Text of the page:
Machine vision has long been used in industrial automation systems to improve production quality and throughput by replacing manual inspection traditionally conducted by humans. Ranging from pick and place and object tracking to metrology, defect detection, and more, visual data is used to increase the performance of the entire system by providing simple pass-fail information or closing control loops.
The use of vision doesn't stop with industrial automation; we've all witnessed the mass incorporation of cameras in our daily lives, such as in computers, mobile devices, and especially in automobiles. Just a few years ago, backup cameras were introduced in automobiles, and now automobiles are shipped with numerous cameras that provide drivers with a full 360° view of the vehicle.
But perhaps the biggest technological advancement in the area of machine vision has been processing power. With the performance of processors doubling every two years and the continued focus on parallel processing technologies such as multicore CPUs, GPUs, and FPGAs, vision system designers can now apply highly-sophisticated algorithms to visual data and create more intelligent systems.
This increase in technology opens up new opportunities beyond just more intelligent or powerful algorithms. Let's consider the use case of adding vision to a manufacturing machine. These systems are traditionally designed as a network of intelligent subsystems that form a collaborative distributed system, which allows for modular design (Figure 1).
However, as system performance increases, taking this hardware-centric approach can be difficult because these systems are often connected through a mix of time-critical and non-time-critical protocols. Connecting these different systems together over various communication protocols leads to bottlenecks in latency, determinism, and throughput.
For example, if a designer is attempting to develop an application with this distributed architecture where tight integration must be maintained between the vision and motion system, such as is required in visual servoing, major performance challenges can be encountered that were once hidden by the lack of processing capabilities. Furthermore, because each subsystem has its own controller, there is actually a decrease in processing efficiency because no one system needs the total processing performance that exists across the entire system.
Finally, because of this distributed, hardware-centric approach, designers are forced to use disparate design tools for each subsystem-vision-specific software for the vision system, motion-specific software for the motion system, and so on. This is especially challenging for smaller design teams where a small team, or even a single engineer, is responsible for many components of the design.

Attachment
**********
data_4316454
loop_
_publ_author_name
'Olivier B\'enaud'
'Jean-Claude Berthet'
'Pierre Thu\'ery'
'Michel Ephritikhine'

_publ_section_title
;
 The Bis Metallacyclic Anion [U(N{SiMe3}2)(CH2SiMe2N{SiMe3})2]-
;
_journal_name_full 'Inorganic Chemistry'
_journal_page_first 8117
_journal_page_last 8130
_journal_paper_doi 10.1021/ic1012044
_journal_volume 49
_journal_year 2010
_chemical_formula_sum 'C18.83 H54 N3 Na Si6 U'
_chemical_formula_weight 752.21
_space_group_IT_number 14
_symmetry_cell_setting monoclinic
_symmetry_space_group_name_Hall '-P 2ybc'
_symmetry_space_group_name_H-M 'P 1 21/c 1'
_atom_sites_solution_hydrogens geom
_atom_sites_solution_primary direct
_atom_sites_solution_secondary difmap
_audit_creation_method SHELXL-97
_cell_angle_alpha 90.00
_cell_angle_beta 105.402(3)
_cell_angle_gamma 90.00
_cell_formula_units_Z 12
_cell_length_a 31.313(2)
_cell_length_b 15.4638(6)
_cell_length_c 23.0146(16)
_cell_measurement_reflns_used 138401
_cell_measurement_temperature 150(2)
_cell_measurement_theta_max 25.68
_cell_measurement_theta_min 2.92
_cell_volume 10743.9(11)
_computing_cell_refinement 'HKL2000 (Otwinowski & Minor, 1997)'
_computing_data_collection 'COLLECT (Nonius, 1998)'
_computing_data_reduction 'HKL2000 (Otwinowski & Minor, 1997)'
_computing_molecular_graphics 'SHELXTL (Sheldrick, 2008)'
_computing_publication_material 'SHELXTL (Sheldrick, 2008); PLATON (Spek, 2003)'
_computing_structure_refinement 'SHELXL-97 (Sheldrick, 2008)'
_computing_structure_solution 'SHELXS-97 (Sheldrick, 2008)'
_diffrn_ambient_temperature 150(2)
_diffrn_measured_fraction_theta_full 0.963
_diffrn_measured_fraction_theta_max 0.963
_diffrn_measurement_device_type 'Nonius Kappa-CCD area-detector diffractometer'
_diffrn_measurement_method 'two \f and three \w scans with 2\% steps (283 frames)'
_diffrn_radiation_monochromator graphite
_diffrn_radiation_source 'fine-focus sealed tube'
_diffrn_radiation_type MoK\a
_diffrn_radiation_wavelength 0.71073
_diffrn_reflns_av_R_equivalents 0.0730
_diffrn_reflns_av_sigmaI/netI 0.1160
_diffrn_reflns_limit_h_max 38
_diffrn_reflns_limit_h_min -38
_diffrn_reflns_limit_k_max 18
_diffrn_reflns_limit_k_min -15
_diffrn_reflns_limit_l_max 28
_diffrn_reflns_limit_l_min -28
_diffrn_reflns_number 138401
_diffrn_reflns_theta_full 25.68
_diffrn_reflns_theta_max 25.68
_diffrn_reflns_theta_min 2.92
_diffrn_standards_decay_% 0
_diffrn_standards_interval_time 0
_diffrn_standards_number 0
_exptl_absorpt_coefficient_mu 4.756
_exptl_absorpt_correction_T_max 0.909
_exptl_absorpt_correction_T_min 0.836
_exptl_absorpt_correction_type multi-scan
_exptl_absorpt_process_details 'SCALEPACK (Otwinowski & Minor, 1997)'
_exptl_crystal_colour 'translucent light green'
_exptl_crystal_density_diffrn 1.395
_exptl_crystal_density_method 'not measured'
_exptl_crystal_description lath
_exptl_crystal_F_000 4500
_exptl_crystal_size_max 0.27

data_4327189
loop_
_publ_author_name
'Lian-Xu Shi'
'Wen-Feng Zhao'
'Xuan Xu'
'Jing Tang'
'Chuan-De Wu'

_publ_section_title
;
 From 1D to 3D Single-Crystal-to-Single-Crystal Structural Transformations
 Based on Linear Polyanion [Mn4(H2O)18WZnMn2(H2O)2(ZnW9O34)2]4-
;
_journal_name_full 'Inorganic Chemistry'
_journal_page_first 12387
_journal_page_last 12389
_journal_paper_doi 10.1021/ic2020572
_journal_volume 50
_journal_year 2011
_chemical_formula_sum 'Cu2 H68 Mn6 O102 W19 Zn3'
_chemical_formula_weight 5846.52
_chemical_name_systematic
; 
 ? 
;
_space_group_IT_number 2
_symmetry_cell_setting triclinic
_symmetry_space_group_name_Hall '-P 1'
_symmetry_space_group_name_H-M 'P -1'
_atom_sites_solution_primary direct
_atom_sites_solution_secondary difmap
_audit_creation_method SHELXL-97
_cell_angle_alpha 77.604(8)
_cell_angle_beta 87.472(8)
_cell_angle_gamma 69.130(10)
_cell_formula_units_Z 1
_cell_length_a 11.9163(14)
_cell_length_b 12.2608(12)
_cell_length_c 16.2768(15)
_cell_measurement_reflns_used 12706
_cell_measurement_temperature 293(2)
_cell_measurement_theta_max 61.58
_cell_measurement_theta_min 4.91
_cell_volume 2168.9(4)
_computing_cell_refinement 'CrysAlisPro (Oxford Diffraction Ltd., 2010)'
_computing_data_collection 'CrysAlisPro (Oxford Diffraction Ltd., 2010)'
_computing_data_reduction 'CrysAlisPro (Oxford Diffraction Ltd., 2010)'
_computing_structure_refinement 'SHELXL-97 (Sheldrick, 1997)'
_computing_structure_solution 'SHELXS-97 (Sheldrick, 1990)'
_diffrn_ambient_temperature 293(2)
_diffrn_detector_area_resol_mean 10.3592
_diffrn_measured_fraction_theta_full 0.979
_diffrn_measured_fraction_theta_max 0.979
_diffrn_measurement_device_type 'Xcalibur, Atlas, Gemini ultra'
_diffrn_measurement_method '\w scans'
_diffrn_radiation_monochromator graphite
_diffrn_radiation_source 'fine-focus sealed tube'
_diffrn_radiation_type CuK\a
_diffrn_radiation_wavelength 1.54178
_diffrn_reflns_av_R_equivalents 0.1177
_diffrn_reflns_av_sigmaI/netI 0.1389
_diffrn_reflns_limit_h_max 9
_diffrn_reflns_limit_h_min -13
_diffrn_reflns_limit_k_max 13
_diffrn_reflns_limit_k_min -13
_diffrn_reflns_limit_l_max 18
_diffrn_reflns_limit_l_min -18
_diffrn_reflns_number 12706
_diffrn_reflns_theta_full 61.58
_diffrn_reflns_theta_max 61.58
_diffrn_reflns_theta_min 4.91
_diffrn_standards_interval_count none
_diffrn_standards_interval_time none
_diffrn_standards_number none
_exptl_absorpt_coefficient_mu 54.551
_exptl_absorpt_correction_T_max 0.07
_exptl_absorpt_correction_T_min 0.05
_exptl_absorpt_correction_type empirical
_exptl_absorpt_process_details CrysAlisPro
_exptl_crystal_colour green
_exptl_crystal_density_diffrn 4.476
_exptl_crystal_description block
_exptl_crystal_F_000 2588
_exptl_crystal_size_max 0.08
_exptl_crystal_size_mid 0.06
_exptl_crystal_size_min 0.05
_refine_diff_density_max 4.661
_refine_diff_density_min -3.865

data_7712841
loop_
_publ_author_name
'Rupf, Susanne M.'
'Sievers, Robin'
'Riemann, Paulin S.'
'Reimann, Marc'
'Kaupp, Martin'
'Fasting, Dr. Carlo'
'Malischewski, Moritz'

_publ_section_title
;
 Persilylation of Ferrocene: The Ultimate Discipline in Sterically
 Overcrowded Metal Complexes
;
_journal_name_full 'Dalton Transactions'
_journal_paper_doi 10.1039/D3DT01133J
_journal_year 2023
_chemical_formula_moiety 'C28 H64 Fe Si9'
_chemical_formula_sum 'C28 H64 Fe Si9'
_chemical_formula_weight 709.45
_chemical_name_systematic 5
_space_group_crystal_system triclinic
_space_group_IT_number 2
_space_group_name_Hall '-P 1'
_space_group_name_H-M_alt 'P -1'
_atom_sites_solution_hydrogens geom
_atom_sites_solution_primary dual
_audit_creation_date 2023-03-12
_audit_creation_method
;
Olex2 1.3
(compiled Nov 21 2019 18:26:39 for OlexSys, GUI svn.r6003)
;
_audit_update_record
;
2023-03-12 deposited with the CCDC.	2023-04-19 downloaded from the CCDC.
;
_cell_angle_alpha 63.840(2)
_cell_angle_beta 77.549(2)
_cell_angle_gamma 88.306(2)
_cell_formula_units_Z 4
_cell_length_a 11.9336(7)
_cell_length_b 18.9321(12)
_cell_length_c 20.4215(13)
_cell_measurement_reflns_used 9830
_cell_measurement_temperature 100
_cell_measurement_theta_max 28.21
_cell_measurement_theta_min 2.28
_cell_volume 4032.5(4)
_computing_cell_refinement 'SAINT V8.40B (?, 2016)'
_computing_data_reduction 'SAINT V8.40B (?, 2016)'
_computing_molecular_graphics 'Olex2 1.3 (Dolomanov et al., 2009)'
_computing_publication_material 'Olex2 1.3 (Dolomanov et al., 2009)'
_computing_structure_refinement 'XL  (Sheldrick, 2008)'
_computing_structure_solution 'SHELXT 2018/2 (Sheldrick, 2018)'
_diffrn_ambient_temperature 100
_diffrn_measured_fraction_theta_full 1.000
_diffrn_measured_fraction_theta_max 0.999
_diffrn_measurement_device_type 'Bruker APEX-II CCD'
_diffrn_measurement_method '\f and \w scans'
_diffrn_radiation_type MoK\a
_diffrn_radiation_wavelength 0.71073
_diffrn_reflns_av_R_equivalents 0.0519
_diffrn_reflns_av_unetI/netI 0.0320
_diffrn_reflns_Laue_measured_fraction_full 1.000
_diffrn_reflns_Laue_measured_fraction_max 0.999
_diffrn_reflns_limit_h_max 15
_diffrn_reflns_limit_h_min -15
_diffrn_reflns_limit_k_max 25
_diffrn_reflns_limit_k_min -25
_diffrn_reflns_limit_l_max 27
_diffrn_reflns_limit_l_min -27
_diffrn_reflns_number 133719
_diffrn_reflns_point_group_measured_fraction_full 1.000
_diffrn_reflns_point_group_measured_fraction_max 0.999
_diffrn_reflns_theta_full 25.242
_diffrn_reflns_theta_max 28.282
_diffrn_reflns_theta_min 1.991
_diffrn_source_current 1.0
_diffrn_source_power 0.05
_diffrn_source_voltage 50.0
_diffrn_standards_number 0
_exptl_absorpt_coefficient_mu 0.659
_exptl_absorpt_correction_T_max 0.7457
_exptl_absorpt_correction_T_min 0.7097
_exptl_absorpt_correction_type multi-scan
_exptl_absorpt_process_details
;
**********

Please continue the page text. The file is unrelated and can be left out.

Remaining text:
Fortunately, there is a better way to design these systems for advanced machines and equipment-a way that simplifies complexity, improves integration, reduces risk, and decreases time to market. What if we shift our thinking away from a hardware-centric view, and toward a software-centric design approach (Figure 2)? If we use programming tools that provide the ability to use a single design tool to implement different tasks, designers can reflect the modularity of the mechanical system in their software.
This allows designers to simplify the control system structure by consolidating different automation tasks, including visual inspection, motion control, I/O, and HMIs within a single powerful embedded system (Figure 3). This eliminates the challenges of subsystem communication because now all subsystems are running in the same software stack on a single controller. A high-performance embedded vision system is a great candidate to serve as this centralized controller because of the performance capabilities already being built into these devices.
Let's examine some benefits of this centralized processing architecture. Take for example a vision-guided motion application such as flexible feeding where a vision system provides guidance to the motion system. Here, parts exist in random positions and orientations. At the beginning of the task, the vision system takes an image of the part to determine its position and orientation, and provides this information to the motion system.
The motion system then uses the coordinates to move the actuator to the part and pick it up. It can also use this information to correct part orientation before placing it. With this implementation, designers can eliminate any fixtures previously used to orient and position the parts. This reduces costs and allows the application to more easily adapt to new part designs with only software modification.
Nevertheless, a key advantage of the hardware-centric architecture mentioned above is its scalability, which is mainly due to the Ethernet link between systems. But special attention must be given to the communication across that link as well. As pointed out previously, the challenge with this approach is that the Ethernet link is nondeterministic, and bandwidth is limited.
For most vision-guided motion tasks where guidance is given at the beginning of the task only, this is acceptable, but there could be other situations where the variation in latency could be a challenge. Moving to a centralized processing architecture for this design has a number of advantages.